Previous approaches to managing cloud access
Previously, cloud access was managed by leveraging individual IAM users/groups and long-term credentials (access keys). User activities were recorded via CloudTrail for each AWS account and region separately and had to be manually enabled for each new AWS account created and new region opened. IAM users’ MFA had to be enforced using IAM policies. Users had to use multiple browsers or switch roles manually to access multiple AWS accounts. Also, each IAM user had broad access because access control would come from the IAM policy level. In addition to this, some applications had separate login consoles. Onboarding a user and the access revoke process was time-consuming. Keeping track of all access keys and rotating them within security the SLA was also overhead.
How did Druva solve the problem?
We enabled AWS organizations to centrally manage and govern the environment. Using AWS organizations, we had the capacity to create/suspend new AWS accounts within minutes and allocate resources, group accounts to organize workflows, apply policies to accounts or groups (for governance, guardrails, compliance, audits, etc.), and simplify billing and logging by using a single payment method and CloudTrail log stream for all accounts.
Diagram Source: AWS blogs
Additionally, we migrated to AWS single sign-on (SSO) which seamlessly allowed us to centrally manage SSO access to multiple AWS accounts and business applications. It enabled users to sign in to a user portal with their existing corporate credentials and access all assigned accounts and applications from one place.
Diagram Source: AWS Blogs
Securing organizational trail and simplifying SIEM
With the organization’s trail, we had the ability to record all user activities across all accounts and regions automatically. This log was stored securely and indefinitely in a separate highly restricted AWS account in a security-hardened and tamperproof S3 bucket. We ensured that the trail was enabled globally and in multi-regions. CloudTrail log file validation was enabled for logs integrity. S3 bucket access was highly restricted, controlled, and recorded in a separate bucket using a combination of S3 access logging, bucket policy, and the CloudTrail as well as access log files were encrypted to the highest industry standard. All public access to the buckets was blocked. We implemented SCP to ensure that the CloudTrails could not be disabled by anyone. On top of that, we pushed the trail logs to our internal SIEM tool to alert us in almost real-time of any unusual activities before taking action to remediate any incidents. Our alerts were carefully designed to reduce noise and only deliver critical “actionable” events so we could promptly take action.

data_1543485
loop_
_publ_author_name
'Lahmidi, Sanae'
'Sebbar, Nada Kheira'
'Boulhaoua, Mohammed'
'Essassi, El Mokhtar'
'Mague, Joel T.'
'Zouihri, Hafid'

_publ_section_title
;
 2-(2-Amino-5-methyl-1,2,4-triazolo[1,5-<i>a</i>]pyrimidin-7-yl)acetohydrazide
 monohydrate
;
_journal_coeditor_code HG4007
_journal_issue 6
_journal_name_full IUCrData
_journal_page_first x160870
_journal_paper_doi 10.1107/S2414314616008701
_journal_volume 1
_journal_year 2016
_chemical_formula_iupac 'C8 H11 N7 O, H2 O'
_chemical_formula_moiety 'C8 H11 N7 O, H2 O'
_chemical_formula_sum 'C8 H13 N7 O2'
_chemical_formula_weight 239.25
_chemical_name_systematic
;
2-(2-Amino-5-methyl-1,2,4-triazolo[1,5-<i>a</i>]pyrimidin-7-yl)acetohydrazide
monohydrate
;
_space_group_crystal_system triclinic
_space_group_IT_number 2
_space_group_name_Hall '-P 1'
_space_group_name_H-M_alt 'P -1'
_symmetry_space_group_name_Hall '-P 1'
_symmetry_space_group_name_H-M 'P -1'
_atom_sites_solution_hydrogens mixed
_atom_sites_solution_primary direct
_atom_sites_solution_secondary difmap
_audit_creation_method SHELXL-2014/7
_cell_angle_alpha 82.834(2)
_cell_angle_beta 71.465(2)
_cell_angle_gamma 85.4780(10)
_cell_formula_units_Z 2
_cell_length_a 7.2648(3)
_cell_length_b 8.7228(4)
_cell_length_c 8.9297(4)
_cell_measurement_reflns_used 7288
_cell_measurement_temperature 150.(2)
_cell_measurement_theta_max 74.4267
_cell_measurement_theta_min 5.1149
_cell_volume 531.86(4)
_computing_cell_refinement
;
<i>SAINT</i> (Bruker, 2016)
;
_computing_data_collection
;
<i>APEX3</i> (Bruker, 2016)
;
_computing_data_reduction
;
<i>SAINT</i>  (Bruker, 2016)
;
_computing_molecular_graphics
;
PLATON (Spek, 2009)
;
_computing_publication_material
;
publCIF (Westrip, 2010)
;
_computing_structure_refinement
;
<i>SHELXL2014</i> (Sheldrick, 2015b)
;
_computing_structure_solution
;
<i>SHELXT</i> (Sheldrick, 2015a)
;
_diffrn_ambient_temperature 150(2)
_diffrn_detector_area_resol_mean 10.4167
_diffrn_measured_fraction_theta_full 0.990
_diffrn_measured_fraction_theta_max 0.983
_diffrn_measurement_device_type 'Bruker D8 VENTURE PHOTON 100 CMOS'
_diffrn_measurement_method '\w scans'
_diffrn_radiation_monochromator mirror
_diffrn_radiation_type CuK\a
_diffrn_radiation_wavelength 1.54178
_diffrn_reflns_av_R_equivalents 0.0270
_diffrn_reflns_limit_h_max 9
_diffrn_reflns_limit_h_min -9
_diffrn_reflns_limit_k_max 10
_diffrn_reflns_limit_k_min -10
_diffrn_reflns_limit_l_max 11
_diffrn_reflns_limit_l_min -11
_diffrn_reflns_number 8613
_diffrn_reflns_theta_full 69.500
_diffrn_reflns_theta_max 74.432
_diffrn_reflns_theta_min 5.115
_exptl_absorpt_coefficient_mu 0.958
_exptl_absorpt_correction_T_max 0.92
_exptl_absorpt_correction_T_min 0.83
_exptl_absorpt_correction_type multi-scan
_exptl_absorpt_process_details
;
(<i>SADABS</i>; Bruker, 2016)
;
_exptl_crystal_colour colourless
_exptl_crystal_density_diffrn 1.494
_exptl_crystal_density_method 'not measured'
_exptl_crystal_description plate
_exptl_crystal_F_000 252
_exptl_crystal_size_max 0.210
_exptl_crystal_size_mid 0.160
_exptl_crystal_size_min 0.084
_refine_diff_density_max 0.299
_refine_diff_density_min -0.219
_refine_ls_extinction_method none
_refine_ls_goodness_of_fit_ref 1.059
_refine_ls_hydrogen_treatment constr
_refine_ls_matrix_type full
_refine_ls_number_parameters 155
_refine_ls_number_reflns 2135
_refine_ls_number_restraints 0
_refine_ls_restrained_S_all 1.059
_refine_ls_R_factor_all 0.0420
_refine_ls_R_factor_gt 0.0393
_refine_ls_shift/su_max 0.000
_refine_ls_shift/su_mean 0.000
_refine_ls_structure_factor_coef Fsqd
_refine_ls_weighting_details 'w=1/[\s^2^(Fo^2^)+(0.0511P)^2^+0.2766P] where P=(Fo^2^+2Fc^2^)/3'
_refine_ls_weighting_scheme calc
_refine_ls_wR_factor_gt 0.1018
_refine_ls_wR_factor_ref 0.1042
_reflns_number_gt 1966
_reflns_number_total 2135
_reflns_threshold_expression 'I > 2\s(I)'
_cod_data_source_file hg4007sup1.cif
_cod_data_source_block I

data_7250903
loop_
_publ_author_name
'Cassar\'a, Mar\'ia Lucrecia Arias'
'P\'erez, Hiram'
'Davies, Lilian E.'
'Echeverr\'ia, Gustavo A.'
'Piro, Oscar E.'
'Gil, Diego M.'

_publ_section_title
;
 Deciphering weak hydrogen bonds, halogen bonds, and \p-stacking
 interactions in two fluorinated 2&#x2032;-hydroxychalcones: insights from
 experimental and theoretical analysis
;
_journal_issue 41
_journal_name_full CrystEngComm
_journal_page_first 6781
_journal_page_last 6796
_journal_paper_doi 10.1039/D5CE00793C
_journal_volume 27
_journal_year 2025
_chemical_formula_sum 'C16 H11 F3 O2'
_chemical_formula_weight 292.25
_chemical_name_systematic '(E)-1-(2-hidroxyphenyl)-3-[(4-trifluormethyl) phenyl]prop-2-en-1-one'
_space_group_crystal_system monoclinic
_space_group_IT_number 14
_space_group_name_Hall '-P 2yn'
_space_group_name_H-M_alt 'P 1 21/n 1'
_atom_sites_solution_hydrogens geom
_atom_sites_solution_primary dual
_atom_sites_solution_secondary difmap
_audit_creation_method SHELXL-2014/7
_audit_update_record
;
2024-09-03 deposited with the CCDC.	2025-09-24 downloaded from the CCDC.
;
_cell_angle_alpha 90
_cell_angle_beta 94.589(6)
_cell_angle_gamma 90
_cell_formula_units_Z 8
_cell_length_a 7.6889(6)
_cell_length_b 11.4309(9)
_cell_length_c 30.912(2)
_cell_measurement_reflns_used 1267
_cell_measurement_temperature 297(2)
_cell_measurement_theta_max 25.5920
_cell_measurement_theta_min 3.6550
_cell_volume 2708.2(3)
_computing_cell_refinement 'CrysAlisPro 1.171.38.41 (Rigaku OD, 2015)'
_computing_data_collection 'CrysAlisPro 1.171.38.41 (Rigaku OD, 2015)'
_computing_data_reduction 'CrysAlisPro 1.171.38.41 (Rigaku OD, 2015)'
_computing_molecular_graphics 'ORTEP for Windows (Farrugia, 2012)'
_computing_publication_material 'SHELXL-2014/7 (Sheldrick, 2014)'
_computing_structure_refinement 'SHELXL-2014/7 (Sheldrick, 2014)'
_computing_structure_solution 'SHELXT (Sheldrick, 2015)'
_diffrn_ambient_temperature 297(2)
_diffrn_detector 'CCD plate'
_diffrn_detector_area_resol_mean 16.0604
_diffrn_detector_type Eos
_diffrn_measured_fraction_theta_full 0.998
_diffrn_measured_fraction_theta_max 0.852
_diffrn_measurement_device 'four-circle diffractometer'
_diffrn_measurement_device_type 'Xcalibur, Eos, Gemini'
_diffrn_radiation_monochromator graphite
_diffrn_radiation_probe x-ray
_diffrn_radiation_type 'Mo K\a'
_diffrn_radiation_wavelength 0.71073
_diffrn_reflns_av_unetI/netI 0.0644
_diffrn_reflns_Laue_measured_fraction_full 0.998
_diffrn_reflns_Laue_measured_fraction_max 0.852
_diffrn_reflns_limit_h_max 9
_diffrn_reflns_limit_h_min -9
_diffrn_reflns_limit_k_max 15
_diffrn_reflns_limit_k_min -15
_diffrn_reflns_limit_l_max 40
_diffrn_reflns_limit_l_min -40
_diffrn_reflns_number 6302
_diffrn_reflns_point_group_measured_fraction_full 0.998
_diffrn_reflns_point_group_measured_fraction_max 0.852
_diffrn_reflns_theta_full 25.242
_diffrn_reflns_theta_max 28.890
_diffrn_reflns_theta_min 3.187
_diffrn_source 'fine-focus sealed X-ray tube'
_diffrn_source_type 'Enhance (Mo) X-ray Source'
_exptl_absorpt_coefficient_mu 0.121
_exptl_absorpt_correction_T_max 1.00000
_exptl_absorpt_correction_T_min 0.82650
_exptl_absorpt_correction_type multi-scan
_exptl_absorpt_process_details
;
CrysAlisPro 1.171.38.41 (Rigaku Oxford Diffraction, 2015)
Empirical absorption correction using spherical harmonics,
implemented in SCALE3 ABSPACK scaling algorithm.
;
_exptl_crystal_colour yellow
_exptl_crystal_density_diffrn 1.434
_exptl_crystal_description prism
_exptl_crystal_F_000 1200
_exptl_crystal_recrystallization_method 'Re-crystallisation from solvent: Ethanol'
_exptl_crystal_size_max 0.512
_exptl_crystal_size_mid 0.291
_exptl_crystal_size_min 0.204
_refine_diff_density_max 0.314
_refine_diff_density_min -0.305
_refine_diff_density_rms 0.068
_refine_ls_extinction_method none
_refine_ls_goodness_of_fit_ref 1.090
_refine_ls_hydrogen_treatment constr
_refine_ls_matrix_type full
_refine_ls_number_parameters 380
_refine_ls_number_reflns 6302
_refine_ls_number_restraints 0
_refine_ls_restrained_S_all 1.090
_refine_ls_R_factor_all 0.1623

- We use short-term credentials instead of IAM access keys. This massively improved the cloud security posture.
- We enforced multi-device multi-factor authentication (MFA) and ensured a strong standard password policy for all AWS users and applications.
- We control onboarding and access to various resources and applications with a single click and from a single console.
- We have a centralized inventory of all AWS accounts, users, groups, permissions, and applications.
- We regularly audit access by leveraging AWS access analyzers to implement PoLP (principle of least privilege).
- We manage multiple services from one single console for all AWS accounts (like AWS access analyzer, AWS GuardDuty, AWS artifacts, AWS config, AWS CloudTrail, tag policies, etc.), which ensure common standards in the organization.
- We apply guardrails to various accounts using SCP (for example, blocking certain AWS regions, services, APIs, and destructive actions, etc.).
- We use standard tagging rules and consolidated billing; this was extremely powerful in tracking and analyzing our AWS bills to save costs. On top of that, SCP ensures that each team can spin up resources to their exact business needs without overprovisioning.
We curated access to the exact business needs of users while securing our cloud with a standard set of logs, rules, guardrails, and policies across the organization. This enhanced security and compliance. Most of all, it increased collaboration between various teams during the change process and opened doors to many security conversations and feedback on AWS accounts and access management. Because, at the end of the day, there are not just “users” but actual humans who use the system and work towards a common goal.
Druva has almost a hundred AWS accounts and ~500 users across various teams performing thousands of operations on multiple services and regions. So how does Druva securely manage access, record, store, analyze, and remediate account activities in almost real-time? The short answer is, through a combination of services — AWS organizations, AWS Single-sign-on (SSO), AWS service control policies (SCP), AWS access analyzer, organization trail, and a scalable SIEM tool.
Learn more about the technical innovations and best practices powering cloud backup and data management. Visit the Innovation Series section of Druva’s blog archive.
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About the author
I have been in the cloud tech world since 2015, wearing multiple hats and working as a consultant to help customers architect their cloud journey. I joined Druva four years ago as a cloud engineer. Currently, I lead Druva’s cloud security initiatives, roadmap, and planning. I love to approach cloud security pragmatically because I strongly believe that the most important component of security is the humans behind the systems.
Find me on LinkedIn: https://www.linkedin.com/in/aashish-aj/